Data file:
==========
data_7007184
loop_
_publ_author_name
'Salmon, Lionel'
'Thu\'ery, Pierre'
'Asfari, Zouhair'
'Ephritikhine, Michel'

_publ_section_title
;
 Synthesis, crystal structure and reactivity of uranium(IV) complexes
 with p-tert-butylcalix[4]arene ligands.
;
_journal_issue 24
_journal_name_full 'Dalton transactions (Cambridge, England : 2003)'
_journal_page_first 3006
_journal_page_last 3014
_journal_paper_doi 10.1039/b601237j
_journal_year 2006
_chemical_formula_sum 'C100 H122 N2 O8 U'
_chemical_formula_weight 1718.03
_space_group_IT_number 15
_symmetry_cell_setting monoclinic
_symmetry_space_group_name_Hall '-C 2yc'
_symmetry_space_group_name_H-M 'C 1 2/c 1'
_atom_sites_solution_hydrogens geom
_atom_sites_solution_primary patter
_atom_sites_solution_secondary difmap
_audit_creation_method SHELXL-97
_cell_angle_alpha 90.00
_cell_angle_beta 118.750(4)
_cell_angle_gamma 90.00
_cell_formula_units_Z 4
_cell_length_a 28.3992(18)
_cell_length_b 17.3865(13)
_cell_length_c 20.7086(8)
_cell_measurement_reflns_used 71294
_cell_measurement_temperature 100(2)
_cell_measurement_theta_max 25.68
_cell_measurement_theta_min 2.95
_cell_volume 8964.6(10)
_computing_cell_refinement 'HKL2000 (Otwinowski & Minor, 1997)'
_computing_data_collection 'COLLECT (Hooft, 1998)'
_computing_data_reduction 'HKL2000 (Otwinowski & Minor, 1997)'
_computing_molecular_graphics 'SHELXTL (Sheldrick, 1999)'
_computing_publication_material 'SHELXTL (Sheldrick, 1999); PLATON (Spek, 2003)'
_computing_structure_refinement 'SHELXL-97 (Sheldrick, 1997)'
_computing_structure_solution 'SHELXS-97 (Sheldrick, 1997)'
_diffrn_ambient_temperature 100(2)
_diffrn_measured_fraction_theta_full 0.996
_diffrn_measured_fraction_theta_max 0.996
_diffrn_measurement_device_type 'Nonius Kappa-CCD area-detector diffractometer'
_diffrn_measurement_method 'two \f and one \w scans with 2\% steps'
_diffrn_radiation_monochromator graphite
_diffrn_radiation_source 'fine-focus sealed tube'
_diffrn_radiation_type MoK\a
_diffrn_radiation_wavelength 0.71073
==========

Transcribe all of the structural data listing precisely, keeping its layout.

data_7007184
loop_
_publ_author_name
'Salmon, Lionel'
'Thu\'ery, Pierre'
'Asfari, Zouhair'
'Ephritikhine, Michel'

_publ_section_title
;
 Synthesis, crystal structure and reactivity of uranium(IV) complexes
 with p-tert-butylcalix[4]arene ligands.
;
_journal_issue 24
_journal_name_full 'Dalton transactions (Cambridge, England : 2003)'
_journal_page_first 3006
_journal_page_last 3014
_journal_paper_doi 10.1039/b601237j
_journal_year 2006
_chemical_formula_sum 'C100 H122 N2 O8 U'
_chemical_formula_weight 1718.03
_space_group_IT_number 15
_symmetry_cell_setting monoclinic
_symmetry_space_group_name_Hall '-C 2yc'
_symmetry_space_group_name_H-M 'C 1 2/c 1'
_atom_sites_solution_hydrogens geom
_atom_sites_solution_primary patter
_atom_sites_solution_secondary difmap
_audit_creation_method SHELXL-97
_cell_angle_alpha 90.00
_cell_angle_beta 118.750(4)
_cell_angle_gamma 90.00
_cell_formula_units_Z 4
_cell_length_a 28.3992(18)
_cell_length_b 17.3865(13)
_cell_length_c 20.7086(8)
_cell_measurement_reflns_used 71294
_cell_measurement_temperature 100(2)
_cell_measurement_theta_max 25.68
_cell_measurement_theta_min 2.95
_cell_volume 8964.6(10)
_computing_cell_refinement 'HKL2000 (Otwinowski & Minor, 1997)'
_computing_data_collection 'COLLECT (Hooft, 1998)'
_computing_data_reduction 'HKL2000 (Otwinowski & Minor, 1997)'
_computing_molecular_graphics 'SHELXTL (Sheldrick, 1999)'
_computing_publication_material 'SHELXTL (Sheldrick, 1999); PLATON (Spek, 2003)'
_computing_structure_refinement 'SHELXL-97 (Sheldrick, 1997)'
_computing_structure_solution 'SHELXS-97 (Sheldrick, 1997)'
_diffrn_ambient_temperature 100(2)
_diffrn_measured_fraction_theta_full 0.996
_diffrn_measured_fraction_theta_max 0.996
_diffrn_measurement_device_type 'Nonius Kappa-CCD area-detector diffractometer'
_diffrn_measurement_method 'two \f and one \w scans with 2\% steps'
_diffrn_radiation_monochromator graphite
_diffrn_radiation_source 'fine-focus sealed tube'
_diffrn_radiation_type MoK\a
_diffrn_radiation_wavelength 0.71073